In a rare happening, the landslide victory of BJP and unprecedented rout of Congress has rendered the nation’s Parliament without any Leader of Opposition called LoP.   However, this is not for the first time. The House did not have a Leader of the Opposition in the first five Lok Sabha between 1952 and 1977. In 1952 elections, the CPI was the only other party in the Lok Sabha. The CPI held 16 seats in a House of 489, so it was not given the status of the main opposition party.
Congress had projected the name of Ghulam Nabi Azad for becoming LoP. However the Lok Sabha speaker Sumitra Mahajan refused to allow the Congress to have the post of the Leader of the Opposition in Lok Sabha intimating that her decision was backed by Attorney General Mukul Rohatgi.
Historically, this ruling dates back to the first Lok Sabha where Mavalankar as its speaker had ruled that to get the LoP post in Lok Sabha, an opposition party has to secure a minimum of 10 per cent of the seats, that is, it must have a strength of 55 MPs. Rohatgi clarified in his opinion that Mavalankar had felt that the main opposition party’s numbers must equal the minimum quorum, which is 10 per cent of the total strength, required for functioning of the House. Congress at present has only 44 members out of the 543 seats in Lok Sabha thus short by 11 MPs to claim for a LoP appointment.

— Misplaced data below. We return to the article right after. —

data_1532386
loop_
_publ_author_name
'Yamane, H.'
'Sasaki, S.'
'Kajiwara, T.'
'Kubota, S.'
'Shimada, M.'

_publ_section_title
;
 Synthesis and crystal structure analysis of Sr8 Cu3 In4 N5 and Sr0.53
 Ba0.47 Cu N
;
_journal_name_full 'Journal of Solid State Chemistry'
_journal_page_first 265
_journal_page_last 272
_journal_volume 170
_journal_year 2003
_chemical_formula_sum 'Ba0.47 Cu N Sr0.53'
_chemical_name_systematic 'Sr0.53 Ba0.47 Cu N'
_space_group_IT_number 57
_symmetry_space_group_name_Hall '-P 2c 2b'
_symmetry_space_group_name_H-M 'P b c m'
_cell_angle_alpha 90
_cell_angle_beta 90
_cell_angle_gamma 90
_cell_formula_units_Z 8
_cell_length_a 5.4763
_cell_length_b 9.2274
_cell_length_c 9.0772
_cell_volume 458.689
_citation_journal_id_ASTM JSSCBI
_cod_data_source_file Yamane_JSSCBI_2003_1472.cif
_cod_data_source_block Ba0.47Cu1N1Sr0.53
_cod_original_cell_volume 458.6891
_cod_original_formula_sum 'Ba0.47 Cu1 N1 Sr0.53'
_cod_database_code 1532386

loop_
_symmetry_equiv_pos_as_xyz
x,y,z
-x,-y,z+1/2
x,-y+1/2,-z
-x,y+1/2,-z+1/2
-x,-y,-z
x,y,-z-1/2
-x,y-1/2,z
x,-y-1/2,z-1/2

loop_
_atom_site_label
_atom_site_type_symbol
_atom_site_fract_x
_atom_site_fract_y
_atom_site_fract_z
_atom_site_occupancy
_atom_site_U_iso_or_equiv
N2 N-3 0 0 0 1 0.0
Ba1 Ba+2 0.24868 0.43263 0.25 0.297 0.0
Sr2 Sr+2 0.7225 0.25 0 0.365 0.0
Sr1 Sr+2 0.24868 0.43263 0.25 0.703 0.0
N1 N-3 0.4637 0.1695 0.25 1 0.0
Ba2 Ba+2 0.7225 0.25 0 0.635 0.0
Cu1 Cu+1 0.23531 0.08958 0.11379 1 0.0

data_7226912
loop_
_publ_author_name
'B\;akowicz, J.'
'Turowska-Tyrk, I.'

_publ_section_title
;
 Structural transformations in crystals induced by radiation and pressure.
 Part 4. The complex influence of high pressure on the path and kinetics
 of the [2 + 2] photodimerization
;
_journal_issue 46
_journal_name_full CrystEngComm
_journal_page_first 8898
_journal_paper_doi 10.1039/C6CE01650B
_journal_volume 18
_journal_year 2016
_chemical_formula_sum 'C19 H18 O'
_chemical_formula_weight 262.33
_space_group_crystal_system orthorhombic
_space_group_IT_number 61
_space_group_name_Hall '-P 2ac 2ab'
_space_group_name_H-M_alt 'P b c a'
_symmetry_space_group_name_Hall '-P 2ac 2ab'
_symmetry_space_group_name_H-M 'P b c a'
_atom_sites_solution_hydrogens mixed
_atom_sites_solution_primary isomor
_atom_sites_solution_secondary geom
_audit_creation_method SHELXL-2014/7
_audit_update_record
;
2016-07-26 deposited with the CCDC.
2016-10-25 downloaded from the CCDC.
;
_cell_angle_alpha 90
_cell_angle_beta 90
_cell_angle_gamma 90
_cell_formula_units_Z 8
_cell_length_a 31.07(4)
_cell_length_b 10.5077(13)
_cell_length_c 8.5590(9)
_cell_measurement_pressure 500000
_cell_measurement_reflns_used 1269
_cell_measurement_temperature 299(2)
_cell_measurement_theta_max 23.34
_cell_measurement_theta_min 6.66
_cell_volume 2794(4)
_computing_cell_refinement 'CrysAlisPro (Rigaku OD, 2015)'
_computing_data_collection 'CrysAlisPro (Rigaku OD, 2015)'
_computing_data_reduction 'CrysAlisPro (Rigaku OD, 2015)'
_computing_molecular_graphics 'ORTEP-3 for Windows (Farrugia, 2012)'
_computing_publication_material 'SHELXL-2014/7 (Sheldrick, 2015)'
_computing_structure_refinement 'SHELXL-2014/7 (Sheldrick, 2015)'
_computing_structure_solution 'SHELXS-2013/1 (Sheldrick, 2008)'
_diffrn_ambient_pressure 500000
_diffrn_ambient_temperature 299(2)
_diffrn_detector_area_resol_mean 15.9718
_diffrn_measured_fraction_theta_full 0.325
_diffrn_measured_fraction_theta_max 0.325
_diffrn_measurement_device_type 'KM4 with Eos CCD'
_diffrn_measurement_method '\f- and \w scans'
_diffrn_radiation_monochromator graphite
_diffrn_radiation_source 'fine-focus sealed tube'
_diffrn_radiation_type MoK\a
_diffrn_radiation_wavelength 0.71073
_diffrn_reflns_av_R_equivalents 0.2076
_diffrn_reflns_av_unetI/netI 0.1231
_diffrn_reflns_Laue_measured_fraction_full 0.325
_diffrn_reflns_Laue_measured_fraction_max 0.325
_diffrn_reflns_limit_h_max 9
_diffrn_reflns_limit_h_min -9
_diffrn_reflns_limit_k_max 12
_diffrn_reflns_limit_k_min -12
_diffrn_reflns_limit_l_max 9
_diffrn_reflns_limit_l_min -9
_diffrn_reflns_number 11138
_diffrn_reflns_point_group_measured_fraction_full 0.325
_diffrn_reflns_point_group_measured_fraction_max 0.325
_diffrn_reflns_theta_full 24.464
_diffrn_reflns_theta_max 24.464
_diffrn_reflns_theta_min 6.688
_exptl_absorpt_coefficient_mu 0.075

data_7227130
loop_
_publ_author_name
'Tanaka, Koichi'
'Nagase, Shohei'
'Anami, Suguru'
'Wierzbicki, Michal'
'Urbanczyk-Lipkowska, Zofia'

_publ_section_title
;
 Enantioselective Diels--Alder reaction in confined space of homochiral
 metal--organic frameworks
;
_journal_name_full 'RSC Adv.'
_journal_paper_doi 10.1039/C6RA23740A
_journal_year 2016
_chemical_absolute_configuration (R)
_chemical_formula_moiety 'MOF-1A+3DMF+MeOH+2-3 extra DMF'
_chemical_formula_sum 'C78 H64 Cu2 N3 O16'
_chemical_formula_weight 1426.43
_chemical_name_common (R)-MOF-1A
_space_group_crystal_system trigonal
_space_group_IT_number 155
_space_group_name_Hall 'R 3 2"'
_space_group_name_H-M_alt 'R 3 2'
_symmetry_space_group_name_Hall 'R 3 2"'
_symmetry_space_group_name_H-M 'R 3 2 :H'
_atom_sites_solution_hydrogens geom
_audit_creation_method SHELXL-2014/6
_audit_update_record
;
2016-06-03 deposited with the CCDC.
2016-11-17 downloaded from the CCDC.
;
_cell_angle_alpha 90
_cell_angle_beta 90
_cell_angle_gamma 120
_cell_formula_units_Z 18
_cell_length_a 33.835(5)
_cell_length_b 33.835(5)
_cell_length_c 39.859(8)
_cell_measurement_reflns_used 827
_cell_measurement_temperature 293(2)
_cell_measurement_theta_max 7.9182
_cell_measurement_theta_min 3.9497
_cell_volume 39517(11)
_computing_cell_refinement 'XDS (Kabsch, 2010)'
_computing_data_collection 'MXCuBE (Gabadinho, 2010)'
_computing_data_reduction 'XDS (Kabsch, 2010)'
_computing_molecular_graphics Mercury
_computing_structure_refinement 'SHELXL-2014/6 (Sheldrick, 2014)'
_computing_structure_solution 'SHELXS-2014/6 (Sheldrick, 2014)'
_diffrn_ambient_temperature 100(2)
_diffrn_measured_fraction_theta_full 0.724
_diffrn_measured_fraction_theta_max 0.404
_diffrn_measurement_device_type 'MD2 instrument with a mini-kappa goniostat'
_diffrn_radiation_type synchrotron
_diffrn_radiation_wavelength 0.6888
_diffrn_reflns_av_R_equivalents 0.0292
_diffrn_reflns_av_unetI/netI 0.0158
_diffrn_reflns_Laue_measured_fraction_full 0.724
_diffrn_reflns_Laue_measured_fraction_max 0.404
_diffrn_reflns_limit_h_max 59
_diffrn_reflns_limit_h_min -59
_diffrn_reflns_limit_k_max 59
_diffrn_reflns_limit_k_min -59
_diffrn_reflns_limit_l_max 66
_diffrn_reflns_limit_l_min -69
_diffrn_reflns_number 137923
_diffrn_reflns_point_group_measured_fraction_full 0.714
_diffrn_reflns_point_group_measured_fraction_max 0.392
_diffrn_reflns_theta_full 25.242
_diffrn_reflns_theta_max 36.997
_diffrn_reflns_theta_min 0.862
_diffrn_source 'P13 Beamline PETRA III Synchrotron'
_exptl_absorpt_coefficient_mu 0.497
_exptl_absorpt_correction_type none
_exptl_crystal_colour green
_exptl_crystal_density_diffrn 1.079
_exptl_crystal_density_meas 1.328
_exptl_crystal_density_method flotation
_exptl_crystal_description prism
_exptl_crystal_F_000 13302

The office of the LoP is essentially required for framing and selection of various statutory bodies like the Lok Pal, Human Right Panel and Chief Vigilance Officer. In J and K the LoP from PDP did not endorse the appointment by abstaining and yet it had to be made.
Under the circumstances, the Union Government has decided to go ahead with the appointments in absence of any recognised LoP. There is no mandatory requirement of LoP in selection committee for appointing Vigillance Commissioner, Chairman NHRC and Lokpal.  The appointments are normally made by the President on recommendation of selection committee headed by the Prime minister with Home Minister and LoP as members.